Furthermore if these foreign ‘friends’ decided to broadcast to the whole world these causal ‘fundamentals’ at the heart of the US's problems in governance, education and mental-health I dare suggest our disposition would be far from inviting.</blockquote> Can you show me the massive following and recruitment base that any of these individual U.S. nut jobs generated? This is the least credible of all your arguments and a failed example of generalizing domestic terror and equating it to Islamic terror and jihad by those extremists.
<blockquote>We have created a ‘superpower’ military that doesn't possess any power. Just like Ike said we would. The military can deliver an insane amount of force but any power to establish a permanent change that benefits ourselves and/or our allies is as elusive as is was shown to be in VN.
Many current and former leaders in the military, government and industry are desperate to prove this isn't so - with, IMO, very little concern for what benefits the US.
IMO this lack of real power, and our leadership’s refusal to acknowledge the problem, has a destabilizing effect on everything the military encounters – both domestically and across the globe.</blockquote>You and other would-be Ike through Nixon era historians conveniently forget that communism was real and spreading at the time and the fear of nuclear war was genuine. The U.S. military in the 50s-60s and the size of the defense budget relative to GDP was far larger than today. Similarly, back then domestic economic production and the number of multinational corporations was far smaller. No economic interdependence and massive exports from China to the U.S. were occurring. Wal-Mart and Silicon Valley barely existed. China and the U.S.S.R were supporting a surrogate war in Vietnam and controlling multiple governments elsewhere with great influence in the Middle East and Central America.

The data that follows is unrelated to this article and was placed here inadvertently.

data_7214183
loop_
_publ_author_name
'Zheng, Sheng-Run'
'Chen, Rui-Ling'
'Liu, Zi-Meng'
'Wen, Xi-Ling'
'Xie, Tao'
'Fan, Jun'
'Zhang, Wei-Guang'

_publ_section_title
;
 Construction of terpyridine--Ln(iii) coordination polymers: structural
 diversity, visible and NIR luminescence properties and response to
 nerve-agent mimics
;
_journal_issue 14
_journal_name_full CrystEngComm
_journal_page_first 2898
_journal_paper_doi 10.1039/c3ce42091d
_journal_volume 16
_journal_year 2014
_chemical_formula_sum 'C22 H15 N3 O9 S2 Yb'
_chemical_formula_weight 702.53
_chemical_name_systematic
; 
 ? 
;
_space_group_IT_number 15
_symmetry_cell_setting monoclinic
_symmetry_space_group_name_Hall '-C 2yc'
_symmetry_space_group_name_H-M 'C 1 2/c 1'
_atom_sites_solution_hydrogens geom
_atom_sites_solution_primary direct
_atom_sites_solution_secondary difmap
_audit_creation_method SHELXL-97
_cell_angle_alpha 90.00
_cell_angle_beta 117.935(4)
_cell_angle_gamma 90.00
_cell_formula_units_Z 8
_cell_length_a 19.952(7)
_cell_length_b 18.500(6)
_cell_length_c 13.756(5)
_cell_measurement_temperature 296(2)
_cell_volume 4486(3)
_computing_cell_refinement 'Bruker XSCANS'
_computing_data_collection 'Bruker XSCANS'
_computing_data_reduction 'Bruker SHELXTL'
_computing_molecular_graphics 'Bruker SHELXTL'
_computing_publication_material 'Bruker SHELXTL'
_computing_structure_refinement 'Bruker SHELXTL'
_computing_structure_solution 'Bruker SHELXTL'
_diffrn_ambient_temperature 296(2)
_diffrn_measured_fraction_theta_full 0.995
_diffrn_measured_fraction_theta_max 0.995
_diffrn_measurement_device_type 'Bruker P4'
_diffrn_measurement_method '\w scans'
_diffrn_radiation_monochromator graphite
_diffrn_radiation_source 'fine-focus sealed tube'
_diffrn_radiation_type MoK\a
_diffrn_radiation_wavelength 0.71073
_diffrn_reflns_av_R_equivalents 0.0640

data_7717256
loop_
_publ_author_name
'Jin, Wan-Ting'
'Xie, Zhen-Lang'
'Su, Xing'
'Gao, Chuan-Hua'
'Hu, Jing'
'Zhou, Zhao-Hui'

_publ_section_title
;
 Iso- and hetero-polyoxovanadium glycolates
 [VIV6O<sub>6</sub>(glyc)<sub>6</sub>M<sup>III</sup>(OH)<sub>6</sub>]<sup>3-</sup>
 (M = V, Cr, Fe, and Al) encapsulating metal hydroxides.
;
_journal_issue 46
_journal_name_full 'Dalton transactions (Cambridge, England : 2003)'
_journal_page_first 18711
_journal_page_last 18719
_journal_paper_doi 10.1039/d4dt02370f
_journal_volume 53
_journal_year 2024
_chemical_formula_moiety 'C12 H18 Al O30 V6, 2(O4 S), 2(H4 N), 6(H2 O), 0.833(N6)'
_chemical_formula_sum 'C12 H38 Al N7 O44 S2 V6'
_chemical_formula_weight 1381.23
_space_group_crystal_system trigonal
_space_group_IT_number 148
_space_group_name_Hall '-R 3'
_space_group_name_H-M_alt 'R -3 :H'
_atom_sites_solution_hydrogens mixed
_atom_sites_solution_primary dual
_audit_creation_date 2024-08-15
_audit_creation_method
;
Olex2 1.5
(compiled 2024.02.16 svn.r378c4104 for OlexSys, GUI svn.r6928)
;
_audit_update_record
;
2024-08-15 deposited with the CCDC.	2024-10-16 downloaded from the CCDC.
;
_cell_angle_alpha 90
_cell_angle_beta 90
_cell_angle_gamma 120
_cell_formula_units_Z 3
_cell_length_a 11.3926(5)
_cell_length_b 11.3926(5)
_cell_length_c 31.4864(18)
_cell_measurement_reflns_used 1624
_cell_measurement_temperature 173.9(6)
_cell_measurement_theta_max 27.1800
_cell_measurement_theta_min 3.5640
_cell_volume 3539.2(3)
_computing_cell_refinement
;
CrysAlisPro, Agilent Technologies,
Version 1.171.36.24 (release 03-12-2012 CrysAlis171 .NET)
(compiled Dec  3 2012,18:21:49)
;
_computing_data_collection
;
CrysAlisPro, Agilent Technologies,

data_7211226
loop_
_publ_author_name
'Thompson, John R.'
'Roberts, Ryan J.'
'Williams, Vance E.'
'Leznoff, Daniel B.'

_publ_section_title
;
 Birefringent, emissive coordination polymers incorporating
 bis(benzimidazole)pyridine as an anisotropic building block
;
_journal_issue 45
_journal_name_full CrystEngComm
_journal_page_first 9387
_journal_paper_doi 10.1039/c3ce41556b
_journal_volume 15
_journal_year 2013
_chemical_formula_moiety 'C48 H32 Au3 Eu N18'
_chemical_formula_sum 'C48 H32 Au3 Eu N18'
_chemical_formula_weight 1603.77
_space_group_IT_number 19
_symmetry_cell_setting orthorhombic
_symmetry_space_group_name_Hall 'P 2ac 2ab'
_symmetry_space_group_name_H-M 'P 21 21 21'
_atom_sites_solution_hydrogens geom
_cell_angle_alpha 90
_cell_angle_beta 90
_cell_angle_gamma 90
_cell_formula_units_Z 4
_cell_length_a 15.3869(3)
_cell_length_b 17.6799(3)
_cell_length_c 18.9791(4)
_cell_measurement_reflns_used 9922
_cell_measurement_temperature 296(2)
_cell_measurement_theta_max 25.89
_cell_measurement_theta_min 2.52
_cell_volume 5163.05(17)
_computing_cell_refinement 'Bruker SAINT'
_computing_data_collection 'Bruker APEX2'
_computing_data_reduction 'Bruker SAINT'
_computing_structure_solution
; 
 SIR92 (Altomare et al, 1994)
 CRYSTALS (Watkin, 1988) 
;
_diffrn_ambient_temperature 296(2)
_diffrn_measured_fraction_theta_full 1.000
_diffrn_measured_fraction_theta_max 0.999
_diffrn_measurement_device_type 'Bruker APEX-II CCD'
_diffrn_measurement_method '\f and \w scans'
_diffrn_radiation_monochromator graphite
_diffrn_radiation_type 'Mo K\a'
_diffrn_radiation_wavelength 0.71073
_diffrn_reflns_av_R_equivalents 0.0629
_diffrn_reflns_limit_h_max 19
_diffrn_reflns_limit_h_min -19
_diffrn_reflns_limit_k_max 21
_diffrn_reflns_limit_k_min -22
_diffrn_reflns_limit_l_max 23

What was the destabilizing effect of communism in the Cold War? What if we had done nothing and had made no effort to defend Europe and Korea with boots on the ground? Madeleine Albright, that noted neocon ;), said this in the 90s:
<blockquote>It is the threat of the use of force [against Iraq] and our line-up there that is going to put force behind the diplomacy. But if we have to use force, it is because we are America; we are the indispensable nation. We stand tall and we see further than other countries into the future, and we see the danger here to all of us.</blockquote>
And don't forget this question she inquired of Colin Powell?:
<blockquote>What's the point of having this superb military you are always talking about if we can't use it?</blockquote>
The latter quote was in reference to the Balkans and our ground involvement there in the 90s and beyond. We defended Muslims there did we not? We have kept peace in the Sinai with ground forces in another area with Muslims. Why do we assume that use of limited U.S. ground forces in Turkey, Kuwait, Saudi Arabia, and Jordan would lead to great cost and loss of life and inflame local and international terror? Could heliborne assaults into ISIS-controlled areas not reduce logistical requirements and limit casualties? Could Saudi Arabia, Turkey, and the GCC not shoulder the bulk of the burden of combat vehicle movement and occupation/stability operations? Could U.S. stealth airpower support that movement and that of our heliborne forces?
<blockquote>Many intelligent folks point out our current Order of Battle is necessary to prevent a surprise attack by The Chinese Armada. Unfortunately that viewpoint renders me extremely stupid and please forgive me for wasting the last few minutes of your time.</blockquote>
You mentioned Vietnam and your prior trips in China in decades past. Yet China's economic boom had not begun at that time nor its had its ties with the U.S. We barely dealt with China until Nixon and China embraced capitalism. That is why you are correct that China's relationship with the U.S. is different now. Your anecdotal conversations with Chinese of eras past does not mean that the average Chinese citizen or General believes the U.S wants to invade them today. Of course if you listened to the Pacific Pivot crowd that is seemingly oblivious to events in the Middle East and Ukraine, you would think war with China was imminent.